When we train our horse we should always be looking for ways of getting our horse to learn through operant behaviour (by making things happen) because in learning this way the subject is discovering what actions earn not only  physical rewards but also at the same time, earn emotional rewards, and so the horse will be eager to experience that feeling again. This is the power of reinforcement.

The difference between a treat and a reward

The third grammatical term' is one of the most commonly misunderstood ideas around any kind of positive reinforcement.


Classical conditioning and operant conditioning  are not 'good' or 'bad' in themselves, it is the emotions they lead to that are important. This is what sometimes confuses people about  conditioning/learning, they don't understand that:


the emotions the events lead to are more important than the physical events themselves


This is because behaviour is a side-effect of emotions. Nothing illustrates this better than the confusion found around the ideas of treats and rewards.


Treats are not good – at all. I never treat my horses, ever, BUT I do reward them lots.

The reason treats are not  good is that  while treats may (or may not) induce pleasant emotions in the horse,  the fact is it doesn't matter, because treats are not about rewarding the horse…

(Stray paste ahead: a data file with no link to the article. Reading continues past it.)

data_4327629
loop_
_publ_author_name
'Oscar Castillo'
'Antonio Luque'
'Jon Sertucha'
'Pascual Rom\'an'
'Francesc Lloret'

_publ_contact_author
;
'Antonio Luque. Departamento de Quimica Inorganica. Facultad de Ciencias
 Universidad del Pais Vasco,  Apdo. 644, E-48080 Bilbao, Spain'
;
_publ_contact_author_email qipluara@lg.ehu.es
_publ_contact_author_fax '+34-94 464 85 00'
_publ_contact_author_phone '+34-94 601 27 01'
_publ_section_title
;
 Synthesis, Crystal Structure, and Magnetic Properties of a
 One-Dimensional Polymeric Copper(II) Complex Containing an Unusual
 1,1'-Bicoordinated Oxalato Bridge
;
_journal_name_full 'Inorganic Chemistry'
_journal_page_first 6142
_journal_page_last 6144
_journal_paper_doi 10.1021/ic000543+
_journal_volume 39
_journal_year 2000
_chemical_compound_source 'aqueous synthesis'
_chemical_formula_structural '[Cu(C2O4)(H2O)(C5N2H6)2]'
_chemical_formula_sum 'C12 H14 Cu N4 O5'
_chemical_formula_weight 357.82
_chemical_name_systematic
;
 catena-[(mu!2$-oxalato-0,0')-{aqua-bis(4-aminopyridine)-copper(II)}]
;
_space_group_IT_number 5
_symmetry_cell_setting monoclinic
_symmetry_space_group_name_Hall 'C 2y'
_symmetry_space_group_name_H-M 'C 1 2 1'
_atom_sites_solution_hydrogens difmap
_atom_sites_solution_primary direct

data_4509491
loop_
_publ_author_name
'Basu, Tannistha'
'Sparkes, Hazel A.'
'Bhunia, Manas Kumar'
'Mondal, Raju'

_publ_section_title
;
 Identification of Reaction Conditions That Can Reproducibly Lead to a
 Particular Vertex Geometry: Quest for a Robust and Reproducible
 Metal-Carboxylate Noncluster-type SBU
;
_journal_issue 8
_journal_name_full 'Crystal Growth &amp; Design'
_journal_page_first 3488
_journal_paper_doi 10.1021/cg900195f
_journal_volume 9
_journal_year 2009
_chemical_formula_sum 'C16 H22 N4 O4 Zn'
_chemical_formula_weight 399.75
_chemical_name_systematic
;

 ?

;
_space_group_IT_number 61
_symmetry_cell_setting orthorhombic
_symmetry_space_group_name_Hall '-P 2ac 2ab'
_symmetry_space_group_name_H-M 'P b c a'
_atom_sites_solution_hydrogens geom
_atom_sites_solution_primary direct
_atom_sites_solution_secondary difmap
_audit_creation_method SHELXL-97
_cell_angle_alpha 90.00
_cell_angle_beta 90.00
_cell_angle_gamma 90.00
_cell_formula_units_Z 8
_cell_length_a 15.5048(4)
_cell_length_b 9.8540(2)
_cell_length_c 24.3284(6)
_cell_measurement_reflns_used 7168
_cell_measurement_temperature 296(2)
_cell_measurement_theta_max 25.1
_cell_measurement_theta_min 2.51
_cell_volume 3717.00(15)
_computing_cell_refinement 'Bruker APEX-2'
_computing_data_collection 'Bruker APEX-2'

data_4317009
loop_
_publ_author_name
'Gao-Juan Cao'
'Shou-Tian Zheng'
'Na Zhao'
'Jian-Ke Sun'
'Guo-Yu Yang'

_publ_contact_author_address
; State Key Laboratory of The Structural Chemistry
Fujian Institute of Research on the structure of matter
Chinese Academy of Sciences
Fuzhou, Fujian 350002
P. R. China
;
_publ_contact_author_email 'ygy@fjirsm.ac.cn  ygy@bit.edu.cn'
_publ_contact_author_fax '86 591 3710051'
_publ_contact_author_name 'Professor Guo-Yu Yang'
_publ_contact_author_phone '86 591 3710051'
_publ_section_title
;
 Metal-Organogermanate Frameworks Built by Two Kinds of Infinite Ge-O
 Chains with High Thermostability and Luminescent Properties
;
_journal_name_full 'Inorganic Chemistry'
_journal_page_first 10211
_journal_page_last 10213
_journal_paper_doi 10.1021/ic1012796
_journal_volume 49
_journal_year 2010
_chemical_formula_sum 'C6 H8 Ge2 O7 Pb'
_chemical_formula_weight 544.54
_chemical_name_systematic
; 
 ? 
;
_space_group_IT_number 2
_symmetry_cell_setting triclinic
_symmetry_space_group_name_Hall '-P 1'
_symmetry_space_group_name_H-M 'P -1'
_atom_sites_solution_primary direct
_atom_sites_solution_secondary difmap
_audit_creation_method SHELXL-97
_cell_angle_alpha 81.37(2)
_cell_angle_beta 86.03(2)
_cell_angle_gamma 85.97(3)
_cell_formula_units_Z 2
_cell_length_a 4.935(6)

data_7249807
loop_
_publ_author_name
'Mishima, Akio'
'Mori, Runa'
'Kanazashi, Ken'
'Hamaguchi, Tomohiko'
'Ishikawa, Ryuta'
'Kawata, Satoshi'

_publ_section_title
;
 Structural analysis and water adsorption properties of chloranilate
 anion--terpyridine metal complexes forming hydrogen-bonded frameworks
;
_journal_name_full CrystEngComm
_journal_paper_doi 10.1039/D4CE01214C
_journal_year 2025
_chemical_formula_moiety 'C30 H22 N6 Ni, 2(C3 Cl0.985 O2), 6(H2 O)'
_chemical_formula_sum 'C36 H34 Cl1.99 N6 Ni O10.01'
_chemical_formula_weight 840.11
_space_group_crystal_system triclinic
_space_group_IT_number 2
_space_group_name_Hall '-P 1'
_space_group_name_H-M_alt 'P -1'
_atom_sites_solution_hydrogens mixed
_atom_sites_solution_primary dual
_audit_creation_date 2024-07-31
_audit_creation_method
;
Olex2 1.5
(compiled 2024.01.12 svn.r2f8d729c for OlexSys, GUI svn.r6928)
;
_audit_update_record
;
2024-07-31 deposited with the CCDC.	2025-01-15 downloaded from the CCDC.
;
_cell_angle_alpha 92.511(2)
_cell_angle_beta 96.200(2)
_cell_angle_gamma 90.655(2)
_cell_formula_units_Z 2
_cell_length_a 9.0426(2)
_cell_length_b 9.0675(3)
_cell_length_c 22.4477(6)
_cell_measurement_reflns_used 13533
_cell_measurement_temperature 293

they are about rewarding the human.


End of extract...

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Tried it before? Didn't work? Look again...


One of the main reasons people never realize the potential of PRT methods is that they don't understand they are ‘learning a language’. Often people take an approach that is similar trying to teach yourself a human language by memorizing a dictionary! They base their study on memorizing phrases or some vocabulary, but this is a waste of time and effort because language is not about memorizing it is about communication. People who try to learn this way usually end up thinking that PRT is only useful for teaching tricks to their horse, and indeed that is exactly what they use it for. But teaching tricks is ultimately disappointing and frustrating for the trainer. So instead of rewarding them, it gives them bad feelings and that  is why they quit and go back to all the old ways of doing things.


The secret of learning languages  - and also positive reinforcement training, is to learn right from the beginning to think in the language. In other words, to know clearly what you want to say and to have the ability to think out how to communicate this to the horse. The only way to do this is to understand how to break the desired behaviour down into small achievable (rewarding) steps and build this up into the finished behaviour. So the progress is always positive!


There is not enough room in one small article to give you a detailed description of the entire clicker training process, see my blog for more under the training category. In the meantime, I recommend you read my book so that you can fully understand the theory and behaviour that underlies the training and the thinking.



On the other hand, if you want more information on general clicker training NOW, I recommend this handy eBook written by Elaine Polny over at Training Horses Naturally. Click HERE to download it.